Since last fall rumors and a handful of spy shots circulating around the Internet hinted that Specialized was developing a 29-inch version of the Enduro. The rumors have proven to be fact. Specialized‘s popular all-mountain bike will soon be offered in three 29in version for the US market.
Specialized has been refining the Enduro since the model was introduced in 1999. Suspension travel has steadily increased over the years, but the wheel size remained the same, until now. The Enduro 29 has 155mm of rear wheel travel, just 10mm less than its 26in sibling. Specialized is not the first company to create a 29er with this much travel, but given the bike’s geometry the Enduro 29 looks to be in a class by itself.
It was no small feat to create a 29er full suspension with 155mm of rear wheel travel and chainstays that measure in at just 430mm. For comparison, that’s only 11mm longer than the 26in Enduro and 18mm shorter than the company’s 29in race bike, the Epic.
While Specialized proved it could create an all-mountain 29er with a reasonable wheelbase, it begs the question: wouldn’t it have been easier to build a 650b Enduro?
Go big or go home
The answer, of course, is yes. It would have been relatively easy for Specialized to squeeze 650b wheels into the Enduro. But, according to Specialized, the benefits of 650b are not as great as those of 29-inch wheels. “If you can make a great handling bike out of a 29er, why not do it?” said Specialized’s mountain bike product manager Brad Benedict.
Creating a 29er worthy of the Enduro name took a great deal of engineering. The first obstacle to designing a 29er with short chain stays is the placement of the front derailleur; the tire and front derailleur want to occupy the same space. Traditional high-, low- and direct-mount front derailleurs can contact the tire if the rear end is too short. Specialized worked with SRAM to develop a new front derailleur, dubbed ‘mid-mount’, as well as a special mounting plate, called the ‘Taco Blade.’ Mounting the front derailleur to this plate, rather than to the seat tube, gave engineers the freedom to position the seat tube so that the rear tire would not contact it under full compression. The Enduro 29’s seat tube curves forward to provide swingarm clearance, but that on its own wasn’t enough; the seat stay brace is U-shapped to eek out every last millimeter of travel from the rear end.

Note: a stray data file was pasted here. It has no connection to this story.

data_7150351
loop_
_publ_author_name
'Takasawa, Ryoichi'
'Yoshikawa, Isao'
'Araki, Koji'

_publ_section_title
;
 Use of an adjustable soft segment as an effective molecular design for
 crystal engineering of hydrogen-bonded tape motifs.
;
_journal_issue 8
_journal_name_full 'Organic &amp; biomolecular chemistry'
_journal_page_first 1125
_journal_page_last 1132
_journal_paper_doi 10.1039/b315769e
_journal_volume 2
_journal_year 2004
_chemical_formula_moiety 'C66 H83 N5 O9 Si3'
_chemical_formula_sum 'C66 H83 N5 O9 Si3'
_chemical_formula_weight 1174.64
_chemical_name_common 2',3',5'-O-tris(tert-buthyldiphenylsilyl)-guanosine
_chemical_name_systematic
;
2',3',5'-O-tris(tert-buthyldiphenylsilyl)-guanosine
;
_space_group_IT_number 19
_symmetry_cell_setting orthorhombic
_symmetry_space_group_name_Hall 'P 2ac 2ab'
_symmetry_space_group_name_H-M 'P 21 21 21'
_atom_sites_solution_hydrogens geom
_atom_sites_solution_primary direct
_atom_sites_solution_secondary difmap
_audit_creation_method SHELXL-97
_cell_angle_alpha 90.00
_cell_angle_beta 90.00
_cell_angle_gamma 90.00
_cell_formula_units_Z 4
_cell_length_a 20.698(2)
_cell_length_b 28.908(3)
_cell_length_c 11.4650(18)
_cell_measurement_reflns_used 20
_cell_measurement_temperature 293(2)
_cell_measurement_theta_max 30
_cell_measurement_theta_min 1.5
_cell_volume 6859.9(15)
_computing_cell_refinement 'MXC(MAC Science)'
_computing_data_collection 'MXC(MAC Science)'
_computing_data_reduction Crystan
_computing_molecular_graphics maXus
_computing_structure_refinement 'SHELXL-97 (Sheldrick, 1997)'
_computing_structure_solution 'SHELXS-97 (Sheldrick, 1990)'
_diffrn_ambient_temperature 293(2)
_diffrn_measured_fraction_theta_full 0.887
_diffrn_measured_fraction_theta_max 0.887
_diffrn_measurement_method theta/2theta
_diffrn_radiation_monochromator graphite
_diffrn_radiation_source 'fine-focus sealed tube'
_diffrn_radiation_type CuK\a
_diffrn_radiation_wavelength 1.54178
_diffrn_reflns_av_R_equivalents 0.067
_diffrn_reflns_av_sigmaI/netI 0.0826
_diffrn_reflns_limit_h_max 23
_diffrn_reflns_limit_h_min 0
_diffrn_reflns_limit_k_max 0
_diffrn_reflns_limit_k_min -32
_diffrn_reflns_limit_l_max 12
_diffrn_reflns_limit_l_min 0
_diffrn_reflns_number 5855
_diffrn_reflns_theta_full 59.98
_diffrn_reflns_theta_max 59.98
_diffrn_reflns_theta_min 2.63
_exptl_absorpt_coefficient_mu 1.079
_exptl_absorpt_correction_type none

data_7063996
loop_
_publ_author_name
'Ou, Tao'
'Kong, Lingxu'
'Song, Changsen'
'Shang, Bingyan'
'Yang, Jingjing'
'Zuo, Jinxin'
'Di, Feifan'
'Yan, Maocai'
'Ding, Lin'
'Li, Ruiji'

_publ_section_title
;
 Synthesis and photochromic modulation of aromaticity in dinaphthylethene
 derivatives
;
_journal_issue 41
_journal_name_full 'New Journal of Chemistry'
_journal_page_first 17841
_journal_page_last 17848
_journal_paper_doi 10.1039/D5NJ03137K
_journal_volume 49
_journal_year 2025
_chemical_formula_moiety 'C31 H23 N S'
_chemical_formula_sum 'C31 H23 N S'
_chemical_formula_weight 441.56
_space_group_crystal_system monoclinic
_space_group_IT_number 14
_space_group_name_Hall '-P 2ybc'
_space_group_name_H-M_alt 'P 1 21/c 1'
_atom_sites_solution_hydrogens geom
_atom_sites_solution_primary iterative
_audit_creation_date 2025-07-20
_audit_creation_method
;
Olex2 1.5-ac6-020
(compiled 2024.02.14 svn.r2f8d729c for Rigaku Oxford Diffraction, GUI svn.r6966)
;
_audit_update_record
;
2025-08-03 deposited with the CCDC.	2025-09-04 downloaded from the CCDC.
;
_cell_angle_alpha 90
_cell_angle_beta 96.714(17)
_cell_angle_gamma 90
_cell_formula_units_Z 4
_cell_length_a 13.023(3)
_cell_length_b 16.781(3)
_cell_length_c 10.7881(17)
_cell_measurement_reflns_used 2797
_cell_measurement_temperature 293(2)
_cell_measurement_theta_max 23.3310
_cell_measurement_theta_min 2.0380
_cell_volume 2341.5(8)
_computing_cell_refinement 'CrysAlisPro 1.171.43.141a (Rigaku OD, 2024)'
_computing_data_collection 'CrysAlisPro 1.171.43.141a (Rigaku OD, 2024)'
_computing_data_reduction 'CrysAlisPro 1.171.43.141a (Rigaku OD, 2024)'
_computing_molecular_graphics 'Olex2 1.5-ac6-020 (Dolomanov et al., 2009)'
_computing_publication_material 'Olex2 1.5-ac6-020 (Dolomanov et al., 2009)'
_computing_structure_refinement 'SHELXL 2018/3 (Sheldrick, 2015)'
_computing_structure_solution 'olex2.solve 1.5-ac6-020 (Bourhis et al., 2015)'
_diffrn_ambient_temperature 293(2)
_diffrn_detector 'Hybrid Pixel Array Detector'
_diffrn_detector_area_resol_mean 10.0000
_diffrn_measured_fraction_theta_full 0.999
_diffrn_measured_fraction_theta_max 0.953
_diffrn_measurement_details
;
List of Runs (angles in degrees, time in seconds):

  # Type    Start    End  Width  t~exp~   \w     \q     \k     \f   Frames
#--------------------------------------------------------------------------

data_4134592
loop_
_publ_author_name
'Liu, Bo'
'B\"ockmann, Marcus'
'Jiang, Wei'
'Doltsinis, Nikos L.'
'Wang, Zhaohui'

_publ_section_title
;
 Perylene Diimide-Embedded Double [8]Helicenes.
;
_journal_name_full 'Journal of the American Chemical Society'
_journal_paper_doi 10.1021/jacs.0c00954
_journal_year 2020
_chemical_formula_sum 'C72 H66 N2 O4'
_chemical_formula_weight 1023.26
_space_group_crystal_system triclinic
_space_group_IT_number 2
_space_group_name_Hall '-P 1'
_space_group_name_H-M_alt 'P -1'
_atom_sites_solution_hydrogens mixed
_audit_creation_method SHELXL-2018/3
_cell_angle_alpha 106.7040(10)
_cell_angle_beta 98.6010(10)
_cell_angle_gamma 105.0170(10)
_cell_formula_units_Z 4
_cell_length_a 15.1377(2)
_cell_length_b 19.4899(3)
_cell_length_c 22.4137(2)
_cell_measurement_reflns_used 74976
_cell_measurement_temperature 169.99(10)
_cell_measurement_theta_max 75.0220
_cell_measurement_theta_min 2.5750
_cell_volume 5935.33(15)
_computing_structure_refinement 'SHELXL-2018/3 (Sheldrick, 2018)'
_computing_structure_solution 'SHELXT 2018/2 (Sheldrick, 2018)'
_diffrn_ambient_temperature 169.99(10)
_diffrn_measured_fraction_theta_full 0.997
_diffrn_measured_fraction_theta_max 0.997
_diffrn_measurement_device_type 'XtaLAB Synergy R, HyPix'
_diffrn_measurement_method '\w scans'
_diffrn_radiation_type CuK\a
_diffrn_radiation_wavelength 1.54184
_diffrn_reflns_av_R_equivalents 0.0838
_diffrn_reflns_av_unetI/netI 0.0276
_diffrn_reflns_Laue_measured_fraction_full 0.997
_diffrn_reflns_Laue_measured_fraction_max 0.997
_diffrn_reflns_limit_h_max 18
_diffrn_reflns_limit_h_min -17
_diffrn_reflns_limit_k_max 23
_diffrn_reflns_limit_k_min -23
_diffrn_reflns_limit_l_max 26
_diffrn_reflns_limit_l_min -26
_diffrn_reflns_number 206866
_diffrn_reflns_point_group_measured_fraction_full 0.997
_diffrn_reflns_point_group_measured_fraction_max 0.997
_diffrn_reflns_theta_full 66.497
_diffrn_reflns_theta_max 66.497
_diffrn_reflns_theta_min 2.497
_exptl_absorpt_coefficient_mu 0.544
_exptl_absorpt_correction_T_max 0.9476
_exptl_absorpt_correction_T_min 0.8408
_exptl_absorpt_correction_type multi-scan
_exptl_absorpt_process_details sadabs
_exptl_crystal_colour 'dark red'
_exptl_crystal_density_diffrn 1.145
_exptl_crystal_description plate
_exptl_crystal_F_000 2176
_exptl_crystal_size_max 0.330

This project was a learning experience for Specialized, one that may trickle down to the rest of the company’s big-wheel line. “We learned some key lessons that will influence future design. If we can make things shorter, tighter, stiffer and better we’ll do it,” Benedict said.
Specialized will be offering the Enduro 29 in three builds: S-Works, Expert and Comp. The S-Works and Expert models will have carbon front triangles with aluminum rear ends, while the comp model will be constructed entirely of aluminum. Specialized expect all three models to be available to US consumers in March/April. We look forward to getting one in for test in the near future.
The S-Works Enduro 29 does away with the front derailleur entirely, as it comes spec’d with SRAM’s XX1 drivetrain.